Somewhere along the line, I made a realization. I was conflating two different things in my approach. I was confusing supervision with teaching. There must be an older person there to supervise the child and keep them on task, but that person does not have to be the teacher. A parent or sitter can keep an eye on the child, remind them of what they’re supposed to be doing, etc. without having to handle the actual teaching. Will that work for everyone? No, of course not. Many parents want the kids out of the house, accustomed to using public schools as daycare centers. Others just can’t be home, such as a working single parent or a two-income household. There are various circumstances that would keep parents from being able to supervise their school-aged child, but we have to accept that no one solution will work for everyone. I’ve kicked around the idea of setting up what amount to student-only internet cafes to help address this, but even if it could work they still couldn’t be everywhere. I’m shooting for ‘better’, if I get stuck on ‘perfect’ I’ll never get anywhere.

Defining terms

There are a couple of things I need to clarify before I lay out the next few things on my mind. One of the big issues I’ve run into in deciding how to implement the Academy is whether or not to hold classes in real time. From my software background, I refer to this as synchronous and asynchronous (or async for short). Synchronous actions take place at the same time – a traditional classroom is a synchronous method. Async methods take place at different times; a book is the perfect example of an async teaching method, with the writing and the reading happening separately.

For teaching, there are advantages to each, especially for an online system like what I’m aiming for. Synchronous approaches, like video conferences or chat rooms, allow for personalized teaching and interaction. Teachers can answer questions, hold group discussions, or change approaches depending on how well students seem to be understanding what’s being taught. Asynch methods, such as recorded lectures or textbooks, are much more time and cost efficient. Students can pursue them at their own pace (especially if lectures have a speed control, which I loved when I was at university) and on their own schedule. Also, since the material only needs to be created once and then updated periodically, it costs a lot less to produce and maintain.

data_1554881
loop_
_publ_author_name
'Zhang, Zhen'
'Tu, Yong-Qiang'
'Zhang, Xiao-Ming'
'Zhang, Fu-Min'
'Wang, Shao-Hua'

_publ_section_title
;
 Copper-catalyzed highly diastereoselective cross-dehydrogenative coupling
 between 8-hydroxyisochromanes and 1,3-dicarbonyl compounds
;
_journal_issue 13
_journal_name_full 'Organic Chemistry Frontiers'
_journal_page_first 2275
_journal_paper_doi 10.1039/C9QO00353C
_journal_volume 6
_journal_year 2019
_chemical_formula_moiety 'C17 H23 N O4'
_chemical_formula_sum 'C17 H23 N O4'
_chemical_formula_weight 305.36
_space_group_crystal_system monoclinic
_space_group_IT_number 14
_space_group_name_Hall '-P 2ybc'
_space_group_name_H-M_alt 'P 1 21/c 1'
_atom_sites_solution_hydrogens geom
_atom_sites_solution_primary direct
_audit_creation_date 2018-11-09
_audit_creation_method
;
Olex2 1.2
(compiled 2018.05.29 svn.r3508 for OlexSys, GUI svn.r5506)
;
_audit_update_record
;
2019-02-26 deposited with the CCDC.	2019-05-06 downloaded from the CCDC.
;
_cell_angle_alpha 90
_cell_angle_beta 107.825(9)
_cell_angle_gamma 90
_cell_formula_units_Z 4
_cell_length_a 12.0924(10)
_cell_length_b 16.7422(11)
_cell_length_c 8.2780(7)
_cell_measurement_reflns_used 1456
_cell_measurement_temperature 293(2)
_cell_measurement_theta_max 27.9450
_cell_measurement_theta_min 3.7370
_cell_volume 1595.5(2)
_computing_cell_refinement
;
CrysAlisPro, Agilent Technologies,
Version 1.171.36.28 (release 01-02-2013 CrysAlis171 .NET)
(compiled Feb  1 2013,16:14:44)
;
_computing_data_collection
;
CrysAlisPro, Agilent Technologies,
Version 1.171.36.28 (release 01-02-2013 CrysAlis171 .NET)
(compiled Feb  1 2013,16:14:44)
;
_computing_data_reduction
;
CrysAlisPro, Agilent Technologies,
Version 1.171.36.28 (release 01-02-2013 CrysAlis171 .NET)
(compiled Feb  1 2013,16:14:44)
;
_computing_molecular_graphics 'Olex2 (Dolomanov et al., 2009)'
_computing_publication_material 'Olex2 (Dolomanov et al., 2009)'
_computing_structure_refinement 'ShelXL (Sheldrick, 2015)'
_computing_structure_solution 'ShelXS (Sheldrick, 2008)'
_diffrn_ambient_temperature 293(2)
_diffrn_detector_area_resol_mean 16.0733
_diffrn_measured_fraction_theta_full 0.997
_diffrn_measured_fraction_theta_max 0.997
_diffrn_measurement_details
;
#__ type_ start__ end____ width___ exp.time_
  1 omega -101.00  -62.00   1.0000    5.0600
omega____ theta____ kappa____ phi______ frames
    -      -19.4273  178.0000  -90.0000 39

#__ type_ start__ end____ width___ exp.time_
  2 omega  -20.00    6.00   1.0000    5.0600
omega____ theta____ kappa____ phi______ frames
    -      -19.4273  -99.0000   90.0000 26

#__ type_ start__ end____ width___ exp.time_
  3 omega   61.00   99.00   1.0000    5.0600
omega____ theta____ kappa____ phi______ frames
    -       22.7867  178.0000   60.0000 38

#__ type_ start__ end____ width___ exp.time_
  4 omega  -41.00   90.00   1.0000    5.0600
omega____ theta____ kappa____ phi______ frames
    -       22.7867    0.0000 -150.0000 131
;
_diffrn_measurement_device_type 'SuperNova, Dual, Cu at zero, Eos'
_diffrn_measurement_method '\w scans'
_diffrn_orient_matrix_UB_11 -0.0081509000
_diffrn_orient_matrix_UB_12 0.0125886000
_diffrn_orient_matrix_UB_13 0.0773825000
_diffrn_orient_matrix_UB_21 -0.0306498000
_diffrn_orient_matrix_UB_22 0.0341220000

How those trade offs balance is going to be a major factor for what gets taught and how and to whom.

What should they learn, Part II

The last time I posted on this (too long ago, my apologies) I gave you the list I had made for my own children of what I wanted their education to include. Once I had that pretty well figured out, I started to develop that into something like an actual school curriculum. I broke it out into subject areas, and later categorized those into larger categories. I’ve made a lot of changes since then, even more since I decided to work toward establishing the Freeman Academy. I don’t really remember now all the changes I’ve made or how it looked when I started, so I’ll just give it to you as it stands today. These are broken down into the seven liberal arts, and then into subjects to cover, with some addenda at the end. These aren’t specific classes yet, but it’s a lot closer than the first list I made.

  • Grammar
    • Spelling
    • Vocabulary
    • Sentence Structure
    • Literature
    • Penmanship and/or Typing
  • Logic /¬†Dialectic
    • Basic contract principles
    • Logical theory
    • Critical Thinking and Analysis
    • Philosophy
    • Law
  • Rhetoric
    • Narrative and Story
    • Composition structure (How you arrange what you’re trying to say)
    • Rhetorical forms (techniques for getting your point across)
    • Public speaking
    • History
  • Arithmetic
    • Arithmetic
    • Algebra
    • Basic personal finance and accounting
    • Statistics
    • Economics
    • Calculus
  • Geometry
    • Geometry
    • Geography
    • Trigonometry
  • Musical and Visual ¬†Art
    • ‚ÄúAppreciation‚ÄĚ/Familiarization
    • History
    • Theory
    • Composition
    • Performance
  • Science
    • Astronomy
    • Physics
    • Chemistry
    • Biology
    • Physiology
    • Ecology